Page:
October 13, 2014

Witchcraft and Demonic Possession in Early Modern England

Although accounts of witchcraft and demonic possession can be found from virtually all cultures around the world, in the wake of the Reformation and the European wars of religion in the fifteenth century, accusations of witchcraft and instances of demonic possession reached fever pitch. This was particularly the case in early modern England.

In this interview, Emeritus Professor Philip Almond discusses such phenomena not by providing any “slick” answers which explain them in simple sociological terms, but by looking at the “familiar cultural script” that played out in most instances of possession, and by keeping in mind the broader social context in which accusations of witchcraft were made (including the “strategic interests” of many accusers).

This interview is a distillation of Professor Almond’s recent publications on religious history in early modern England, and also includes discussion of his newly released work: The Devil: A New Biography.

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Discussion


2 replies to “Witchcraft and Demonic Possession in Early Modern England

  1. Richard Saville-Smith

    Given that the social script of witchcraft is a pan-European phenomenon, I’m always a bit baffled as to the value of treating English (which excludes Scottish) witchcraft in isolation from Continental practice. Malleus Maleficarum was translated into English and I would have found it interesting to hear whether Reginald Scot had read Johann Weyer etc.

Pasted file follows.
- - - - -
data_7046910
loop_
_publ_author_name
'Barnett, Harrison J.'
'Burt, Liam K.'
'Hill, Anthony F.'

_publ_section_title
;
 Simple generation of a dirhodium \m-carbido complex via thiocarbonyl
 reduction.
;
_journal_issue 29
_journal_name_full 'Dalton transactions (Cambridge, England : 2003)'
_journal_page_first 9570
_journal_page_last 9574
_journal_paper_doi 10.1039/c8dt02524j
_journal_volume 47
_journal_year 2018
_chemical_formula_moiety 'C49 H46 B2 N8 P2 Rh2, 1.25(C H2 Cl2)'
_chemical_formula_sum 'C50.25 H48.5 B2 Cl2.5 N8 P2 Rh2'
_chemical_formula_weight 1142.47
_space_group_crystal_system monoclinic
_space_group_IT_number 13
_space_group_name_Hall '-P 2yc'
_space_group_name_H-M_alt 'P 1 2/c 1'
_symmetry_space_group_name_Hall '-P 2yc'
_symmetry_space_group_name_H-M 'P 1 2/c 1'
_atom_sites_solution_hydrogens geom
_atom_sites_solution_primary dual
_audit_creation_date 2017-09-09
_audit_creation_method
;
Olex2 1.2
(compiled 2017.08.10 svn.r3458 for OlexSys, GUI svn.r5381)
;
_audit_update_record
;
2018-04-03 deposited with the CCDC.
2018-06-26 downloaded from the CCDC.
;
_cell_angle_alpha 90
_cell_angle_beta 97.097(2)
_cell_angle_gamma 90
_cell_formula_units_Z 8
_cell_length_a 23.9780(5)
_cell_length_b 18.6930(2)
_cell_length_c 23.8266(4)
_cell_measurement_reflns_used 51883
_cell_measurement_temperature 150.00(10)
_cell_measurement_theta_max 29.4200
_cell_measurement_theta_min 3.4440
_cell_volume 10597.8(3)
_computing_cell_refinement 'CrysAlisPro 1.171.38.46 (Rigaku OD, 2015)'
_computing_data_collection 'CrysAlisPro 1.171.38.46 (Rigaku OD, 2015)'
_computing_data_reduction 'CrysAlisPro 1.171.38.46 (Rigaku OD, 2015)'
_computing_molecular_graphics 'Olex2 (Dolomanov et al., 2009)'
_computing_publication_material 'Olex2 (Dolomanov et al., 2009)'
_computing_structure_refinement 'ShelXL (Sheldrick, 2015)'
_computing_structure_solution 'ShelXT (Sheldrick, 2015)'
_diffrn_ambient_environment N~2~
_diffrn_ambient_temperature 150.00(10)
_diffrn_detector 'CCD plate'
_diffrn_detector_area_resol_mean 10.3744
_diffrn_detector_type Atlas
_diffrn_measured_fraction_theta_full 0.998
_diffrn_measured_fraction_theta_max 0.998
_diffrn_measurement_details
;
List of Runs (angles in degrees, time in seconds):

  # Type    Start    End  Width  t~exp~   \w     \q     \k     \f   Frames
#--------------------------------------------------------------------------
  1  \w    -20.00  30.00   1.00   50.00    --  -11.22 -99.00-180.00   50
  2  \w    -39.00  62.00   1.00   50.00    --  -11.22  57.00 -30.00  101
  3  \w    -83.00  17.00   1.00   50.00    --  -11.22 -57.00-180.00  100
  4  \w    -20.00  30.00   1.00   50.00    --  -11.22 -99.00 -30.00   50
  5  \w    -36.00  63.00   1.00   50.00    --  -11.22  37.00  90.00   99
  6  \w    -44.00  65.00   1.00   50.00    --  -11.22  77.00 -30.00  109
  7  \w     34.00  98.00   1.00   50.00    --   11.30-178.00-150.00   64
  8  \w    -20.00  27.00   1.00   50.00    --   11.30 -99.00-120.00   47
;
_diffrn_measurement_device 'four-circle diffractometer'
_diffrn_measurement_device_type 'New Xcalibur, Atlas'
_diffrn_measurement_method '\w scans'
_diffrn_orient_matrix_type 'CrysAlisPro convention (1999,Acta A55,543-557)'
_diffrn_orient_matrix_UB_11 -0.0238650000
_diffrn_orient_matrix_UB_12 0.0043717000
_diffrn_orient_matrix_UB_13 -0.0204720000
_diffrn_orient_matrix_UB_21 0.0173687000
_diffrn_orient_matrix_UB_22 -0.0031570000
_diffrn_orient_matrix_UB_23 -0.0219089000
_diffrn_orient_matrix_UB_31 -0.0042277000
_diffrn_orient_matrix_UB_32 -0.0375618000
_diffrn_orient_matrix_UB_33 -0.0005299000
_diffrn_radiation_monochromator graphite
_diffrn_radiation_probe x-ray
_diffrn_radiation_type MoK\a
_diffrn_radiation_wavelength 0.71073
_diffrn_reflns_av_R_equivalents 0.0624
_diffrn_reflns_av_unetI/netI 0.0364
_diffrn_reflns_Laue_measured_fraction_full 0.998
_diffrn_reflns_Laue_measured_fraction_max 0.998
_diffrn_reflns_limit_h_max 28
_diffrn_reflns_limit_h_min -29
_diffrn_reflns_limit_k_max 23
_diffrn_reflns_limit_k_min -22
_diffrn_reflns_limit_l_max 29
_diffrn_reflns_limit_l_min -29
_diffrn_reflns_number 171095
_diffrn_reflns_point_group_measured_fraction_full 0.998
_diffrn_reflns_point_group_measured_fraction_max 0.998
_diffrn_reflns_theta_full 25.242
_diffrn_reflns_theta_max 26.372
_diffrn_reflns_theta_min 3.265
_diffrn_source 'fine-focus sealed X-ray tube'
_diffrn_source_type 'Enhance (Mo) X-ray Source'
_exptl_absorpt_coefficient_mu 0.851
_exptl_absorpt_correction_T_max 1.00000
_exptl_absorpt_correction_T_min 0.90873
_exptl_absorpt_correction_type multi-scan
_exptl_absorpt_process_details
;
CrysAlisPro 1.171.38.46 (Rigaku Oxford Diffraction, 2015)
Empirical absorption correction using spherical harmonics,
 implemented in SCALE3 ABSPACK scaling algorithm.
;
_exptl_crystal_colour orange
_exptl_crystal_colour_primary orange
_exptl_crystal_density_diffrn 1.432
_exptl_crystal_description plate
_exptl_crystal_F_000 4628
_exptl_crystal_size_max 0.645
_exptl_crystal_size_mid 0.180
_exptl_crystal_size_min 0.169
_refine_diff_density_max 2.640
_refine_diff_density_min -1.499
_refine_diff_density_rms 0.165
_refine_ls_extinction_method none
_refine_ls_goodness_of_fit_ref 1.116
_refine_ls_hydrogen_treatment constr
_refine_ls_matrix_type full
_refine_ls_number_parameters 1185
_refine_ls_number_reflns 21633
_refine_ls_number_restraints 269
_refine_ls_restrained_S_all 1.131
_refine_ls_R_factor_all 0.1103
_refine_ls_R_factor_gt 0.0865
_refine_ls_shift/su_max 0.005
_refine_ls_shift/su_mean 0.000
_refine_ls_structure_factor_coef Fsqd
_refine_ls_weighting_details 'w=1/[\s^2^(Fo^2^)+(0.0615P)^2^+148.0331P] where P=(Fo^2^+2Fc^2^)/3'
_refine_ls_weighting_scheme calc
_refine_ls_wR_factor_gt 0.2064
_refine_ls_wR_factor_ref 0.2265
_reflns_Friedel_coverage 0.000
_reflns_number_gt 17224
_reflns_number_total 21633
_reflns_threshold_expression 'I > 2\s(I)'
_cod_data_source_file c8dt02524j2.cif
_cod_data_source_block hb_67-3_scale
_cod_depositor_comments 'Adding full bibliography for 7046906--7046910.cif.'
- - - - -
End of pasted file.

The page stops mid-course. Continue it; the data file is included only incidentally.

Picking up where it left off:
It seems to me that, as in all cases of non-ordinary states of mind simply denying the direct/simplistic translation between 21st century and 17th century concepts doesn’t solve anything – there must be other possibilities. Of course there is no possibility of ‘direct translation’/mapping because (for example) Schizophrenia is also a socially scripted phenomenon which affects the actors as well as the people who apply/develop the script. Once the idea of translation/mapping is abandoned it is possible to begin thinking about how to not lose the ‘thing in itself’, the Disruptive experience just because there are a few epistemological difficulties! We need better theory.

    Reply

    1. Post Author Jack Tsonis

      Hi Richard – I think you raise some good points here. I’m not exactly sure what better theory would look like for these issues, but there is always room to refine our perspectives on questions like this. Thanks for your thoughts – apologies that this is a bit of a cop out reply. Just a little too busy to give your idea the time it needs right now. Jack.

      Reply

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